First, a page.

A recent study by economists suggests that Chapter 13 debtors whose cases were confirmed and completed through discharge derive significant economic and health benefits from their filings as compared to Chapter 13 debtors whose cases were dismissed.
This report, published on the National Bureau of Economic Research – a professional organization for economists – compared 500,000 bankruptcy records with tax records and foreclosure records.
The study compared Chapter 13 debtors whose cases were approved and completed successfully to discharge to Chapter 13 debtors whose cases were dismissed. Successful Chapter 13 debtors:
- saw annual earnings 25% higher after bankruptcy – compared to their pre-bankruptcy earnings. Dismissed filers saw no increase in earnings
- had a higher employment rate
- had a 30% lower mortality rate compared to filers whose cases were dismissed
- were 19% less likely than dismissed filers to lose a home to foreclosure
The study authors suggest that successful Chapter 13 filers have an increased incentive to work and increased economic stability following receipt of bankruptcy protection. [Read More…]
There are many reasons why a married couple may decide that only one spouse needs to file bankruptcy. The bankruptcy law allows a married person to file an individual bankruptcy but there will be some impact on the non-filing spouse. If you are a non-filing spouse, here are some concerns that you should keep in mind:
1. Your credit score may be negatively impacted. You are most likely to face this problem when you have joint debts with a bankruptcy filing spouse and your spouse does not pay a joint debt on time.
For example, Chapter 13 allows a bankruptcy debtor to restructure payment obligations, which may include reducing the monthly installment, or extending the term of the loan. As a non-filing spouse you will likely be in violation of the contractual terms of your loan, which will appear as a late payment on your credit report.
2 Your joint bank accounts may be at risk. The bankruptcy law does allow a Chapter 7 or Chapter 13 debtor to declare a set amount of cash as exempt (sheltered) property. Depending on the particulars of the case the amount of this exemption can range from zero to around $10,000. [Read More…]
Do you know what it means to have a judgment entered against you? Judgments arise from lawsuits – often collection lawsuits – and they happen when a state court judge decides in favor of the other party.
In collection lawsuits, this means that the judge has ruled in favor of the plaintiff – usually a credit card company, finance company or other person or company who is suing you for money damages. Sometimes a judgment is entered after trial but most of the time, a default judgment is issued when the defendant (i.e., you) does not answer the lawsuit.
In Georgia, if you are sued, you must file a written “answer” with the clerk of court, within 30 days after you are served with a lawsuit. If you do not file an answer in a timely manner, the plaintiff can go to court and ask the judge to issue a default judgment.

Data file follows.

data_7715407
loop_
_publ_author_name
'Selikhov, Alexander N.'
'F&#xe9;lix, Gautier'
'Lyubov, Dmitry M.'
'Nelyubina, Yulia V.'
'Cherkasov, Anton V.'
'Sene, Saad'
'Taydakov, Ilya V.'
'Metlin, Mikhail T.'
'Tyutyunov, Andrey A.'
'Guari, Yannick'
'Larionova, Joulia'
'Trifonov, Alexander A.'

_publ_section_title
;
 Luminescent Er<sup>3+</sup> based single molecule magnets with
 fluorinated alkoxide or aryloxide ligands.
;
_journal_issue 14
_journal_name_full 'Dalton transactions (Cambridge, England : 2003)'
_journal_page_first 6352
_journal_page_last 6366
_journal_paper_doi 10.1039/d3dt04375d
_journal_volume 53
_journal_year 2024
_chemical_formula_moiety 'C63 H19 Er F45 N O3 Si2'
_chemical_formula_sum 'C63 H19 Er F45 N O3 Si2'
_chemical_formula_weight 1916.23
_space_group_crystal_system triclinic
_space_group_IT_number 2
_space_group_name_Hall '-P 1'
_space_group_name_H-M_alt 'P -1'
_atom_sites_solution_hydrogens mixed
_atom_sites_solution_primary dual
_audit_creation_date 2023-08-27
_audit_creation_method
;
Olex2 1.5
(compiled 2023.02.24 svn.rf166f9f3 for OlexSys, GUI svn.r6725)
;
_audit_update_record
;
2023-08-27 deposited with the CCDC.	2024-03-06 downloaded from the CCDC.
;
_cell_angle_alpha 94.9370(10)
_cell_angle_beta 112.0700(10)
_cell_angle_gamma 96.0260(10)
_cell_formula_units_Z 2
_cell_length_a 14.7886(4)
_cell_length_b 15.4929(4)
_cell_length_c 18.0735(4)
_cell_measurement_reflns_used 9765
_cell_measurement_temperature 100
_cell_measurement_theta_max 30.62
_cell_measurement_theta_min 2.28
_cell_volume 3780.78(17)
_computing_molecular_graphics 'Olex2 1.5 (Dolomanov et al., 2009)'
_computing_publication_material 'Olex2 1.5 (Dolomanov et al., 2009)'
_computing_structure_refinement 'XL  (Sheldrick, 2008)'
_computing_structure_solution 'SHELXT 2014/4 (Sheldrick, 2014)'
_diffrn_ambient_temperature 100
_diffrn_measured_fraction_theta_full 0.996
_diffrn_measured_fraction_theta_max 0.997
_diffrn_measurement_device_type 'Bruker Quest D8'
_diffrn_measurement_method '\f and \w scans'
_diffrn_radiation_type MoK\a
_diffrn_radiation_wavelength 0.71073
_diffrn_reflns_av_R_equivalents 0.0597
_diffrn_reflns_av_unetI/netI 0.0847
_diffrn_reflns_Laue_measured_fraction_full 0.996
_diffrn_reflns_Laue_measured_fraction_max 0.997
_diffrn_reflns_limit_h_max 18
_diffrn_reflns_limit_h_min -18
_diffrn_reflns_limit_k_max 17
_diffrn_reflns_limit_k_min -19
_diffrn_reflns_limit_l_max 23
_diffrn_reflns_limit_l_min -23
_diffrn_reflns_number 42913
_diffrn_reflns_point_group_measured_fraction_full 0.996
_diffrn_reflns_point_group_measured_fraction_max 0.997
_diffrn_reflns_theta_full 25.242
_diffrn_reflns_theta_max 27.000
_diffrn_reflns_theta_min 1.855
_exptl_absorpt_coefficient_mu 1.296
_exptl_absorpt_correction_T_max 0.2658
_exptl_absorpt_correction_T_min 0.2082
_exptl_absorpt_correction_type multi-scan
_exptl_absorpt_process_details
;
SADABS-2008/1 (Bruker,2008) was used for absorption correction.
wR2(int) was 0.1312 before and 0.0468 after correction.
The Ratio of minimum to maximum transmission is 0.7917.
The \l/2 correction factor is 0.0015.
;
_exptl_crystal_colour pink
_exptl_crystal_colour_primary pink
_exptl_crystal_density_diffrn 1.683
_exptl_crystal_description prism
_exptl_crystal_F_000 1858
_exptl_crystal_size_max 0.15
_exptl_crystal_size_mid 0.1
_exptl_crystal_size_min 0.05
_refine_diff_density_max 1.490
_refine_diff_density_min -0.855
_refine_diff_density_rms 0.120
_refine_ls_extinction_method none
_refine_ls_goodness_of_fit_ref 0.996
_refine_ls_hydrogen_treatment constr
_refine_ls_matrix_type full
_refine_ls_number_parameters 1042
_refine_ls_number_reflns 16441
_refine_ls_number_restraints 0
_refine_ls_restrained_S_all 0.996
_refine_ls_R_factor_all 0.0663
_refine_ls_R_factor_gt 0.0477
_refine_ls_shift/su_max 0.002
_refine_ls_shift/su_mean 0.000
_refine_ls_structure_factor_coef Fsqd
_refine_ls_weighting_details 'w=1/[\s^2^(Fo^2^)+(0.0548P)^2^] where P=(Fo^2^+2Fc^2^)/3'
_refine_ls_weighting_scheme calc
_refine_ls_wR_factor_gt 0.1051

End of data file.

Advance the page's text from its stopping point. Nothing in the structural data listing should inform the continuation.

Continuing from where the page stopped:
Unfortunately you will not know when or if this default judgment is entered. If you choose not to participate in the litigation, you may not receive notice about the status of that litigation.
Here at Ginsberg Law Offices we often speak to clients who only found out about a judgment when they opened their pay stub only to discover that 25% of their take home pay was seized, or when their savings or checking accounts were seized by the judgment creditor.
The take away from all this is clear – if a sheriff’s deputy or process server knocks on your door and hands you a lawsuit, your next move should be to call a lawyer for guidance. If you hear a rumor that someone has sued you (perhaps out of state or in the county where you used to live), don’t ignore the problem hoping it will go away. Instead, call a lawyer. Lawsuits usually do not go away, and, as discussed above, bad things can happen if a judgment is issued.
In Georgia, the statute of limitations for filing a lawsuit to collect credit card debt is 6 years. This means that if your account is inactive for six years, you have a winning defense to any credit card collection lawsuit.
The clock on this statute of limitations begins to run when you last use the card or when you last make a payment. There is some authority to suggest that the creditor can restart the statute of limitations clock if you acknowledge that you owe the debt, enter a payment plan, or accept a settlement offer.
If you get a collection call or letter from a creditor or collection agency on a credit card debt that has been dormant for almost 6 years, it would not be wise for you to accept the call or say anything to the caller. Instead you should contact a lawyer to speak on your behalf. [Read More…]
One of the most difficult decisions for a bankruptcy filer involves surrendering a home. Nobody wants to take this step, but sometimes there is just no choice. Home ownership involves not only a mortgage payment, but it also includes repair expenses, homeowners association dues and utility bills.
Giving up your home will be traumatic – even if you recognize the financial realities. Your family life will be disrupted, the kids may have to change schools, and you will have to sell or store furniture and other personal property that may not fit into a rental.
One of the questions that I get whenever a client has to surrender his home is “when will I be able to qualify for a mortgage so I can buy another house.” Many people are under the misconception that home ownership will be delayed five or ten years or more. The reality is much less harsh. [Read More…]